The Difference Between Canola And Rice Bran Oil For Frying Food

hands pouring oil into pan
hands pouring oil into pan - New Africa/Shutterstock

There's an ongoing debate about which cooking oils are good, which oils are bad, and which are better than you thought. While it would be nice to use extra virgin olive oil for everything, there are many reasons why we can't. The truth is that different types of dishes work better with certain oils. You probably wouldn't use the same oil for deep frying in your daily homemade vinaigrette, and you wouldn't use something with no taste as a flavoring oil for your stir-fry.

Canola oil, a cooking oil you've probably used many times, and rice bran oil, one you may have never heard of, are two plant-based lipids you're likely to see pitted against each other on lists of neutral oils that are good for high-heat cooking. High-heat cooking requires oils with high smoke points that minimize the amount of harmful compounds that can get into your body and damage your cells. Based on appearance, you might not be able to tell them apart, and certainly, the two share some noticeable similarities. Regardless, the differences between them lie in smoke point, taste, and nutritional value — key factors to be aware of when deciding which to use.

Read more: 12 Little-Known Facts About Salt

What Is Canola Oil?

jar of canola oil
jar of canola oil - Chamillewhite/Getty Images

A highly refined cooking oil, Canola oil is extracted from crushed canola seeds. Although canola oil is low in saturated fats compared to other commodity cooking oils and contains an omega-3 fatty acid called alpha-linolenic acid (ALA), the seeds must undergo a combination of heat and chemical extraction. As a result of this process, canola oil has a reputation for having little nutritional value compared to rice bran oil, despite its utility as a neutral-flavored cooking oil that is well-suited for high-heat cooking.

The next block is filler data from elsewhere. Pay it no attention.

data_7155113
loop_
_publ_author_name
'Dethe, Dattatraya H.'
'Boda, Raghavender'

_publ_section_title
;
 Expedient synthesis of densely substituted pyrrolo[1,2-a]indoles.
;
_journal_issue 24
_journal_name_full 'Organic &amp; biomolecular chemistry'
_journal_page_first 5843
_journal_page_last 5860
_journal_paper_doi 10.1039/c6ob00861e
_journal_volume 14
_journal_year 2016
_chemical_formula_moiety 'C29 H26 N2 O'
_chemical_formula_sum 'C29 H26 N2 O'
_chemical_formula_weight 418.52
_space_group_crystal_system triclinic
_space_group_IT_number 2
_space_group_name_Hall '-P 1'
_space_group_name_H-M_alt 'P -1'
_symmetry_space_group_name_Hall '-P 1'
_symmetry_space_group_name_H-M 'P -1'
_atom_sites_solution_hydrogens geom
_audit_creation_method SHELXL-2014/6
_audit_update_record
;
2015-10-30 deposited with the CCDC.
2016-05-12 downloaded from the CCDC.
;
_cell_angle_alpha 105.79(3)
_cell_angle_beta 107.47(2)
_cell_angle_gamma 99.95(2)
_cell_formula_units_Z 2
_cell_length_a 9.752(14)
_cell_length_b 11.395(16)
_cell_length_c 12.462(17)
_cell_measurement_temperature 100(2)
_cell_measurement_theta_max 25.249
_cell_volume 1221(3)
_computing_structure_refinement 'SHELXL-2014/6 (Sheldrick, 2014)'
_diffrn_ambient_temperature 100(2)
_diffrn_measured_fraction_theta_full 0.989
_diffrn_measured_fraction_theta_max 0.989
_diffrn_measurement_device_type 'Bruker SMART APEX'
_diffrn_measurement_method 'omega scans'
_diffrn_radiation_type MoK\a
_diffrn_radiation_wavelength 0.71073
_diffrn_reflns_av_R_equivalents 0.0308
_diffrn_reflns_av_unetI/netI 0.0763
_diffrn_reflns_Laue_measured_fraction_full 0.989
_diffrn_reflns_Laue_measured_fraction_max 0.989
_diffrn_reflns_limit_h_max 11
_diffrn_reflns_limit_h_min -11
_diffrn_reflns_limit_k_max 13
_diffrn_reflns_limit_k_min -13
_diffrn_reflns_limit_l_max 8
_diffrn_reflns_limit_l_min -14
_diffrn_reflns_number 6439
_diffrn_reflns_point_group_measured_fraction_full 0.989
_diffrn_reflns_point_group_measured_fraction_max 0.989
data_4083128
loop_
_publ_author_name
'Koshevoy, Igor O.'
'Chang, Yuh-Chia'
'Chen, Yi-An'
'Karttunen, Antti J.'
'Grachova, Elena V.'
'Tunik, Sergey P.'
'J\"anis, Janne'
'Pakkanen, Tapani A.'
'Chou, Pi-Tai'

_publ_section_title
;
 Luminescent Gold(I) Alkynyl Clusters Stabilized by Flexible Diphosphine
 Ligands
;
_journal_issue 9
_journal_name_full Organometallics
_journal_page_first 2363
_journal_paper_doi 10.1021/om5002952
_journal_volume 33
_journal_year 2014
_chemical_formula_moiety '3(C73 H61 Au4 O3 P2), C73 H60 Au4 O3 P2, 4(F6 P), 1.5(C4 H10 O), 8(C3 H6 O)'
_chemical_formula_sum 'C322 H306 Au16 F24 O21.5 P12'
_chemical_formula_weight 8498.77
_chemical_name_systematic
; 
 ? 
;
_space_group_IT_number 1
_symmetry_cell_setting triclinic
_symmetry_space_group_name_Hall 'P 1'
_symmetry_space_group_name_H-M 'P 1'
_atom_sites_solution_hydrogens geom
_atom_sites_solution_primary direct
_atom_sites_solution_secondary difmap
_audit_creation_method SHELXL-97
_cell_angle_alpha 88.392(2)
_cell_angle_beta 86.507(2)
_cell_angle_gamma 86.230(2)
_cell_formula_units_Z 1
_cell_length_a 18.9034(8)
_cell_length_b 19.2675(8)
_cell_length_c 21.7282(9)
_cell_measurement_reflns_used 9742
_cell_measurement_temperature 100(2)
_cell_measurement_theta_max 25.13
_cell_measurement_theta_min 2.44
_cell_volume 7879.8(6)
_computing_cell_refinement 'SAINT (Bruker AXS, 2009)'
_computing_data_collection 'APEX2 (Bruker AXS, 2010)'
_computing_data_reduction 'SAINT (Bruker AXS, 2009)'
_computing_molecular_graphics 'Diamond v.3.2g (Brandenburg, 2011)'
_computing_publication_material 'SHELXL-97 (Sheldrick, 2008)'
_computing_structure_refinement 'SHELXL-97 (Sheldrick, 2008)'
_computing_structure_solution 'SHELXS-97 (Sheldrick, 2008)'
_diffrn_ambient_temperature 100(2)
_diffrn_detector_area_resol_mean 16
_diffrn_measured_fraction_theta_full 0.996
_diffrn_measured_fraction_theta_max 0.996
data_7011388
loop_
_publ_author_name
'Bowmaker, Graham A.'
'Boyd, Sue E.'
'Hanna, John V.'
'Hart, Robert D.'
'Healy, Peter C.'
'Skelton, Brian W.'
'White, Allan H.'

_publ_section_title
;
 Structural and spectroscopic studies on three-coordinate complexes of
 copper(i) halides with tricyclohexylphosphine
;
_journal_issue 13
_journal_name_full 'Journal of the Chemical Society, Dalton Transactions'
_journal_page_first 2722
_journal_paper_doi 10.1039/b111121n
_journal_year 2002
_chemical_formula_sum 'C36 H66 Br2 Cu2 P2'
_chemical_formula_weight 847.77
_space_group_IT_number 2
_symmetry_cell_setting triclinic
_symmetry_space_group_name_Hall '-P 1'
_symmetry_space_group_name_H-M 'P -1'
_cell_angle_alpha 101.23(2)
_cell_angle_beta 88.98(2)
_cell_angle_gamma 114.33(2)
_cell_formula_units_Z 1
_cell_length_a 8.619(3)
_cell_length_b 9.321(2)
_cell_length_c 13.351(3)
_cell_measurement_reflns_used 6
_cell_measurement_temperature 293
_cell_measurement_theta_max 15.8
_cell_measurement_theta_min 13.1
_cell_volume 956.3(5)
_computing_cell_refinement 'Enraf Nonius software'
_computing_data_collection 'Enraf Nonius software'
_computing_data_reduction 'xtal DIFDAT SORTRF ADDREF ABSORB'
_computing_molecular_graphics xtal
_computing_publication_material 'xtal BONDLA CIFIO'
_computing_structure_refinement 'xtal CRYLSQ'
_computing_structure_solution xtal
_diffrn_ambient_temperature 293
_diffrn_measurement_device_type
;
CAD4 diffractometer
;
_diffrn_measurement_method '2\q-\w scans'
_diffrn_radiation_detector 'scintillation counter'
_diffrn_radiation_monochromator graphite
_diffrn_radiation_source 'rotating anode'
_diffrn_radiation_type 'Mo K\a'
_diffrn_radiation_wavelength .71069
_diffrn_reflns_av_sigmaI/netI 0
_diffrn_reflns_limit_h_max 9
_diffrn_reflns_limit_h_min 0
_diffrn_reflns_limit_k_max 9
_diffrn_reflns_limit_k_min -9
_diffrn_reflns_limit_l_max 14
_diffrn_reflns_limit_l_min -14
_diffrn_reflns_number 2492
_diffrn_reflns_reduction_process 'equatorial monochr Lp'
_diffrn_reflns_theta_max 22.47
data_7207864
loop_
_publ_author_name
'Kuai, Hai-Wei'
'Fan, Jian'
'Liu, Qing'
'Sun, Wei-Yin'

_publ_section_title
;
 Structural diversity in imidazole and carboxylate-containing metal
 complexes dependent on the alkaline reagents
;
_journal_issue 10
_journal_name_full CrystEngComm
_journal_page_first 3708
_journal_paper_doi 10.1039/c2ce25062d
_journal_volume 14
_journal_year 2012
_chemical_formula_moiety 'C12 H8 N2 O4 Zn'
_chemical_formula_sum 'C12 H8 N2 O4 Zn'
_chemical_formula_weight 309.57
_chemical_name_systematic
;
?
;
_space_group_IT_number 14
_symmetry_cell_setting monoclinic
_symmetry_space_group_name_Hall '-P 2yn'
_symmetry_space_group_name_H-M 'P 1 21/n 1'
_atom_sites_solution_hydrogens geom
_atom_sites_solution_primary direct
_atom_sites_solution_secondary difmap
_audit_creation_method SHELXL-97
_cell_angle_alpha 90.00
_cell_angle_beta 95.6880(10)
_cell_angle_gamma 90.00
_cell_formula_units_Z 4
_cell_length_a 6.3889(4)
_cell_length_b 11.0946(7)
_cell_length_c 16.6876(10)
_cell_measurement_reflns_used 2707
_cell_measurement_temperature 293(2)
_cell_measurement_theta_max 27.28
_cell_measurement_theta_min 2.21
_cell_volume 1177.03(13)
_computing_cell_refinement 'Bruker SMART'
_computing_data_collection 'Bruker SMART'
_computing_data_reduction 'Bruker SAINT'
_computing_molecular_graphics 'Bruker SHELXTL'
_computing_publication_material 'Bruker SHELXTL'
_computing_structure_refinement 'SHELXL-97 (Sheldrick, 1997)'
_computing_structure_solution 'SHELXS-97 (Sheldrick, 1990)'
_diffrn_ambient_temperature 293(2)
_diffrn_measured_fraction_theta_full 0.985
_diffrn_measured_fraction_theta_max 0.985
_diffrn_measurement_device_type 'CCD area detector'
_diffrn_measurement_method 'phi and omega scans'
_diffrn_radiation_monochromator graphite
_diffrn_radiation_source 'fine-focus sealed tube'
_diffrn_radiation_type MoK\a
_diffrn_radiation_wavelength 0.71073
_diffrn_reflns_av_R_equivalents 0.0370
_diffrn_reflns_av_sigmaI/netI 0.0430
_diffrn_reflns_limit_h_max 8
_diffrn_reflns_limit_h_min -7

Canola oil has a smoke point in the range of 435 to 445 degrees Fahrenheit, which is roughly 50 to 100 degrees higher than that of extra virgin olive oil. If you do a lot of wok cooking, this is the oil for you. Canola oil lets you crank the heat high for the signature flash-cooking that happens when you cook proteins, vegetables, and carbs in a wok. The high smoke point ensures the oil won't break down during the cooking process, and the neutral taste of the oil won't impart any unwanted flavor, allowing the ingredients to take center stage. Furthermore, the lack of prominent flavors in canola oil, combined with its low level of saturated fats, makes it a good candidate for homemade salad dressings or even homemade mayonnaise.

Rice Bran Oil Is Nutty, Light, And Packed With Vitaman E

rice bran oil in bowl
rice bran oil in bowl - NIKCOA/Shutterstock

As the name suggests, rice bran oil is extracted from rice bran, the brown outer husk that's milled off of white rice. When you think of rice, you may think of carbohydrates. However, rice bran oil is carb-free. Like canola oil, it is a highly processed oil that goes through several stages of production, from pressing to distillation. It contains a good amount of unsaturated fats as well as an exceptional amount of vitamin E compared to canola oil. Its flavor is mostly neutral, although it contains a mild nuttiness provided by the rice bran, and it has a slightly higher smoke point (450 degrees Fahrenheit) than canola oil.

Since it makes use of a staple crop common in Asia, rice bran oil is most often used in the cuisines of such countries as Japan, China, and India. If you enjoy cooking dishes from those countries, rice bran oil will make a welcome addition to your kitchen cupboard. For example, if you're curious about cooking tempura at home, rice bran oil is an ideal choice. The nutty flavor complements tempura, and the low viscosity won't impart any extra heaviness. Blend in a dash of sesame oil for a pleasing aroma.

Read the original article on Mashed.